3-D particle tracking? There's an app for that

August 21, 2017
3-D particle tracking? there's an app for that
An example of the three-color tracer particle image captured using a smartphone for tomographic particle image velocimetry measurements. Credit: KAUST

Using four low-cost smartphone cameras and some simple colored backlighting, KAUST researchers have dispensed with expensive research-grade camera equipment and dangerous lasers to construct a tomographic particle image velocimetry (PIV) system that is capable of quantitative flow visualization. The proof-of-concept study demonstrates the research power of everyday devices, and puts a state-of-the-art tool within easy reach of a broader group of researchers and educators.

Tomographic PIV is regarded as the holy grail of experimental fluid mechanics: it allows fields to be observed in three dimensions at fine spatial resolution by tracking the motion of tracer using an array of digital cameras. The technique involves lighting up the fluid volume with a high-intensity laser and recording the light scattered by the tracer particles using expensive, high-speed, high-sensitivity cameras. These images are then processed by simple tomographic reconstruction algorithms to reproduce the position of the particles and track their motion over time to give the 3-D velocity field.

"Having access to tomographic PIV for the first time allows the calculation of full vortex structures in a turbulent flow," says Sigurdur Thoroddsen who led the research team. "This can benefit many applications involving turbulence, such as mixing or reducing drag for flows over airfoils or Formula 1 cars and even studying swimmers and flying animals.

"But the technique is prohibitively expensive for many researchers," continues Thoroddsen. "We believe that it should be possible to use mainstream consumer devices to produce high-quality research on various flow problems."

The smartphone PIV system consists of four 41-megapixel smartphone cameras positioned at different angles around the flow volume—in this case a glass tank filled with moving water and polystyrene tracer particles forming a vortex ring flow. To overcome the low sensitivity of the phone cameras, the cameras were set up to photograph the shadows of the tracer particles cast by blue, green and red LED lights, imprinting in the same image all three colors (see image). The results compare well with those obtained using a commercial tomographic PIV system, with deviations in circulation flow of less than 8 percent.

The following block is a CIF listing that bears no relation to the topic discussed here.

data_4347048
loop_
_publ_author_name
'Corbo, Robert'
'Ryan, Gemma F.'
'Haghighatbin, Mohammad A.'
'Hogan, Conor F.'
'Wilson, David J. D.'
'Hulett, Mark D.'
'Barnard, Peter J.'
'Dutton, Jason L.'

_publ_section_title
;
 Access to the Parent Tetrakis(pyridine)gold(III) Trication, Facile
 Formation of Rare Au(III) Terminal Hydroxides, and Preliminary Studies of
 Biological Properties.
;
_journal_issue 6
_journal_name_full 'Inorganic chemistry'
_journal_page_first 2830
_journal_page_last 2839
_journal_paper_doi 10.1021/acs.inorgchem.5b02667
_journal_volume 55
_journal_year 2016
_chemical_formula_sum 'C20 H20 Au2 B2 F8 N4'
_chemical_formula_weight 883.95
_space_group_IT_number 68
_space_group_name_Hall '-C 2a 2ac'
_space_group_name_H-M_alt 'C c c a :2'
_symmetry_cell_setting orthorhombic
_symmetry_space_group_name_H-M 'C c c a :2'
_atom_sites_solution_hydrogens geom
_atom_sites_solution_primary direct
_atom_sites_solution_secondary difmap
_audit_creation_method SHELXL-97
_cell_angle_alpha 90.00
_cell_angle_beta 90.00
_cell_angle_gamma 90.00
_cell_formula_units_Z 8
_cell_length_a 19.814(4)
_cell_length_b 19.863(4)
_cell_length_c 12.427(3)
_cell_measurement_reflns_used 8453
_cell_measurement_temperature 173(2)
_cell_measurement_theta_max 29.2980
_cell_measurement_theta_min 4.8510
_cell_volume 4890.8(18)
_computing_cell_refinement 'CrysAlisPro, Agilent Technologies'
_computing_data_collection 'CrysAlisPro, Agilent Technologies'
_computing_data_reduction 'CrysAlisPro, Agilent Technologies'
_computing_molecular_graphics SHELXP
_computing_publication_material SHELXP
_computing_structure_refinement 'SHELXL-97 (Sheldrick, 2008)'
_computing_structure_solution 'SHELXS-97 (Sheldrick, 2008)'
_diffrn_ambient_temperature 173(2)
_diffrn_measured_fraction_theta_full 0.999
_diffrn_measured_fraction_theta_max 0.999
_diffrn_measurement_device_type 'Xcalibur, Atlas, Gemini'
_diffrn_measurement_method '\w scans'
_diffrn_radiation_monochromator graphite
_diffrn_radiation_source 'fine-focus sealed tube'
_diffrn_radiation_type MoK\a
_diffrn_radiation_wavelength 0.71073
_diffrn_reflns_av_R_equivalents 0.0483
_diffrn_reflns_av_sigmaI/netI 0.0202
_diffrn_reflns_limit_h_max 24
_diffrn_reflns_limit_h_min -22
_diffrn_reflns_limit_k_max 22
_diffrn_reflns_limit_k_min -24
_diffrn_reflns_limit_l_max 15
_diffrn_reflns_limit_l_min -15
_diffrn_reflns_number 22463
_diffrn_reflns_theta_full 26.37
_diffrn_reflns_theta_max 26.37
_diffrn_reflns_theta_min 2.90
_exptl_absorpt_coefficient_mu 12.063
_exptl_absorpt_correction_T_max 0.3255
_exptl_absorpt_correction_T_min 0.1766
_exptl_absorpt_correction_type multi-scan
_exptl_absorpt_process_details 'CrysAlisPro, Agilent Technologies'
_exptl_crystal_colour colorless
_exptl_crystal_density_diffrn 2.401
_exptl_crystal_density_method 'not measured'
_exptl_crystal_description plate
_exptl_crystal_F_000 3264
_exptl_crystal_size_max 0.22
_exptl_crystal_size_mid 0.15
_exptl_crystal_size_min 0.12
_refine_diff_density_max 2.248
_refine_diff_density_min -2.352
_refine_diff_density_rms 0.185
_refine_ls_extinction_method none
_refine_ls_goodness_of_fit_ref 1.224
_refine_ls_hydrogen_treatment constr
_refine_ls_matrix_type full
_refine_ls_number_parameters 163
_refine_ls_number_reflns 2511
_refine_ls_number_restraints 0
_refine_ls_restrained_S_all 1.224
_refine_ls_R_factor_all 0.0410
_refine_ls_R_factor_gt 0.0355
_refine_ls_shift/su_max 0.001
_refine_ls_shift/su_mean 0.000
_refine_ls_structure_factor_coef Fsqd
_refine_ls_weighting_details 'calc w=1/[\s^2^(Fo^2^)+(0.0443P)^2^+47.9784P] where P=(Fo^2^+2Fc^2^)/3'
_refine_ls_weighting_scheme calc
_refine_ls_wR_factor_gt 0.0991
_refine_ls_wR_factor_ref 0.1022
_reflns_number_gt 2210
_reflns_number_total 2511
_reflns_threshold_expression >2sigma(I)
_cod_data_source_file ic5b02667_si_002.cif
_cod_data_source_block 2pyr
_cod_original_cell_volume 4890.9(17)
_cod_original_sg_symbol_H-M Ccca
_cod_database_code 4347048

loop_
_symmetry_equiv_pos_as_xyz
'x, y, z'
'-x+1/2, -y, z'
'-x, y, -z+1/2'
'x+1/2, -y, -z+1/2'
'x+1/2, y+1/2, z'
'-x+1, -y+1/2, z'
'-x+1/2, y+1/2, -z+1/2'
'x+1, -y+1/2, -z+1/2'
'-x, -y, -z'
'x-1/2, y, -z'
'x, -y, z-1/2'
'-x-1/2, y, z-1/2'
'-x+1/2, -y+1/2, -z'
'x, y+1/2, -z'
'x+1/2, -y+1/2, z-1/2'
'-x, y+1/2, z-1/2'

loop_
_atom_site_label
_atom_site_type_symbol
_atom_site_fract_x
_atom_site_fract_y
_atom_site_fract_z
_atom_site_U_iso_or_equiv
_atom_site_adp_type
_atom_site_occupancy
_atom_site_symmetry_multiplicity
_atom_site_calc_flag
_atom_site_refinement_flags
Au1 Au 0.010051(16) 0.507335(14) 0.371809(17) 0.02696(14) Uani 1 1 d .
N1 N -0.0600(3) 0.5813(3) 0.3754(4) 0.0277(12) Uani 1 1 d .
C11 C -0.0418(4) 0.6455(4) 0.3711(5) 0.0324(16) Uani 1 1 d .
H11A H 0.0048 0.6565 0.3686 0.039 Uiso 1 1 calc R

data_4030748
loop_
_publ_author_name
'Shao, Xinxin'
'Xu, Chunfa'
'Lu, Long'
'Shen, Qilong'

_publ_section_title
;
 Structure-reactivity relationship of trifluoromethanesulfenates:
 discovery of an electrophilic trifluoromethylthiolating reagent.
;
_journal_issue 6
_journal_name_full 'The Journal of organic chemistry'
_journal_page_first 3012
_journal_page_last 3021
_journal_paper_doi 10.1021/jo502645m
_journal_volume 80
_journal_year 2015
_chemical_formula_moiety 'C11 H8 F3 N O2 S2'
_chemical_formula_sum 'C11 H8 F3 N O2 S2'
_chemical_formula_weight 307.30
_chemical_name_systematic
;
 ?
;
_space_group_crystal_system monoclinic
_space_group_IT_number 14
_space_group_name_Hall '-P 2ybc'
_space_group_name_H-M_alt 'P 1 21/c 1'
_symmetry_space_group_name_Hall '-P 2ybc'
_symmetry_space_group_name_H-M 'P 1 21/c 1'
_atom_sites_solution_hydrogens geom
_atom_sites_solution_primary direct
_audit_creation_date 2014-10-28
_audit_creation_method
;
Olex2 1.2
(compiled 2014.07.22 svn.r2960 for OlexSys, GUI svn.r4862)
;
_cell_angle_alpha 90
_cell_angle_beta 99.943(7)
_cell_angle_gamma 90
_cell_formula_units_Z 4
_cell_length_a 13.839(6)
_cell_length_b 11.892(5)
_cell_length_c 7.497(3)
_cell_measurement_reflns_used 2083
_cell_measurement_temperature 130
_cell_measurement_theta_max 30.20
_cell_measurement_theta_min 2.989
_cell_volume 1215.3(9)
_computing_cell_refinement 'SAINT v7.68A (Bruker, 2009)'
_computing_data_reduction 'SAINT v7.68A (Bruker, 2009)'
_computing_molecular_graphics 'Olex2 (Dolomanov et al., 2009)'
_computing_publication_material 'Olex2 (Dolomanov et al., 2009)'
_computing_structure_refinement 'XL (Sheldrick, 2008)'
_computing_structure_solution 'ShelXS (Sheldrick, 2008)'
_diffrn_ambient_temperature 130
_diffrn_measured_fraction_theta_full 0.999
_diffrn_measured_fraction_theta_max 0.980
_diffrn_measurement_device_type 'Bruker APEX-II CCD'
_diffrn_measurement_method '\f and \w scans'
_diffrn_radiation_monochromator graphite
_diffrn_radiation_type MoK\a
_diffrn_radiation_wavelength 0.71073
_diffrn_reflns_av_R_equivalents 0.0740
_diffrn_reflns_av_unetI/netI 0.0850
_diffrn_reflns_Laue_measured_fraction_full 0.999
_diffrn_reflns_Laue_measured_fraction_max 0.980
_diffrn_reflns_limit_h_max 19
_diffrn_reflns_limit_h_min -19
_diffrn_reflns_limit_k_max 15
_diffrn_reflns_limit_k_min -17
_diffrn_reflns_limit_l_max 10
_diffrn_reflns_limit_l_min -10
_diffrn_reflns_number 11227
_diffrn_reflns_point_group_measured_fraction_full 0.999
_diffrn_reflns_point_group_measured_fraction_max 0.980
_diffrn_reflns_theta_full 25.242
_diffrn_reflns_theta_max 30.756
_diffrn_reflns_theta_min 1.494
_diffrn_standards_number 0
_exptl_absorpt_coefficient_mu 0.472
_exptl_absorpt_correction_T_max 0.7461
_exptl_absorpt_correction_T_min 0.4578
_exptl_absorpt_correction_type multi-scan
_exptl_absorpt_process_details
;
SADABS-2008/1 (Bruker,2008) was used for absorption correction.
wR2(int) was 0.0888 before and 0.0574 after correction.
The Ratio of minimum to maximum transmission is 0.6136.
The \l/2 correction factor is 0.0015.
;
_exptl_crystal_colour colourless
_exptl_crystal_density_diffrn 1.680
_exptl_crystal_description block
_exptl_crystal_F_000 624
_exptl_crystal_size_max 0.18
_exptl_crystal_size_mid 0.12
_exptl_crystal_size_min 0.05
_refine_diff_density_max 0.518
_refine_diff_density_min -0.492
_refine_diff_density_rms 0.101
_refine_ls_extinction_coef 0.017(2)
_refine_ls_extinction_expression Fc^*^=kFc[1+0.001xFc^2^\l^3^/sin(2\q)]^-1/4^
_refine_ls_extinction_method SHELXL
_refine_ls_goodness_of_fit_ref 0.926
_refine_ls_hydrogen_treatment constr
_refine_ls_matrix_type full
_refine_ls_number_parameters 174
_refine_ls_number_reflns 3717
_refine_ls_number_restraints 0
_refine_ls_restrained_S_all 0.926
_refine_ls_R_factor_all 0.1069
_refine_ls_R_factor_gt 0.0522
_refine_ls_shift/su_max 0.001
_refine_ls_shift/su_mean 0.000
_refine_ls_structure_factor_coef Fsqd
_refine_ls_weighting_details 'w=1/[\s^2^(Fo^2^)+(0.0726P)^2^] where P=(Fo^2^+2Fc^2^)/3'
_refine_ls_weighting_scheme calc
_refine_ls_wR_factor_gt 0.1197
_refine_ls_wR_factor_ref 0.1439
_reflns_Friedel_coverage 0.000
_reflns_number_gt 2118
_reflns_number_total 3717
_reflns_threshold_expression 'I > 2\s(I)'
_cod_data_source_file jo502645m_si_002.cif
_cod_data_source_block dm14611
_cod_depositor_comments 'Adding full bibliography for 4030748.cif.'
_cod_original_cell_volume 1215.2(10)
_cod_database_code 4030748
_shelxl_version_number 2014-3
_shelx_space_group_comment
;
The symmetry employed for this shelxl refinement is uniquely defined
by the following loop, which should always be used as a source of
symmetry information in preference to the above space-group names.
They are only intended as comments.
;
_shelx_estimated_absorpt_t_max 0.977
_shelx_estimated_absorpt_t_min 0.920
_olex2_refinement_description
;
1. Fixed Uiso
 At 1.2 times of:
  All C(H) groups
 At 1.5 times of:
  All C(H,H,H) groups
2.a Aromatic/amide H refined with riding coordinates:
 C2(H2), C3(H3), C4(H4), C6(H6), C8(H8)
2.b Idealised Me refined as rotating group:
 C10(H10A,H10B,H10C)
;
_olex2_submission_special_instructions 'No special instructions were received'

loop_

"With the addition of optical zoom as seen on some of the latest phones, and the ability to take '4k' video clips or even slow-motion video, we expect to see a significant increase in the possibilities of this approach," says Thoroddsen. "We have already pre-ordered the latest phones to extend our work."

Explore further: Image: A laser-sharp view of blended wing body plane design

More information: Andres A. Aguirre-Pablo et al. Tomographic Particle Image Velocimetry using Smartphones and Colored Shadows, Scientific Reports (2017). DOI: 10.1038/s41598-017-03722-9

Related Stories

Image: A laser-sharp view of blended wing body plane design

October 14, 2016

Engineers at NASA's Langley Research Center in Hampton, Virginia, used lasers inside the 14- by 22-Foot Subsonic Tunnel to map how air flows over a Boeing Blended Wing Body (BWB) model – a greener, quieter airplane design ...

Team finds reason behind defects in 3-D printing

August 2, 2017

High-speed images of a common laser-based metal 3-D printing process, coupled with newly updated computer models, have revealed the mechanisms behind material redistribution, a phenomenon that leads to defects in printed ...

Recommended for you

Carefully crafted light pulses control neuron activity

November 17, 2017

Specially tailored, ultrafast pulses of light can trigger neurons to fire and could one day help patients with light-sensitive circadian or mood problems, according to a new study in mice at the University of Illinois.

Strain-free epitaxy of germanium film on mica

November 17, 2017

Germanium, an elemental semiconductor, was the material of choice in the early history of electronic devices, before it was largely replaced by silicon. But due to its high charge carrier mobility—higher than silicon by ...

New imaging technique peers inside living cells

November 16, 2017

To undergo high-resolution imaging, cells often must be sliced and diced, dehydrated, painted with toxic stains, or embedded in resin. For cells, the result is certain death.

0 comments

Please sign in to add a comment. Registration is free, and takes less than a minute. Read more

Click here to reset your password.
Sign in to get notified via email when new comments are made.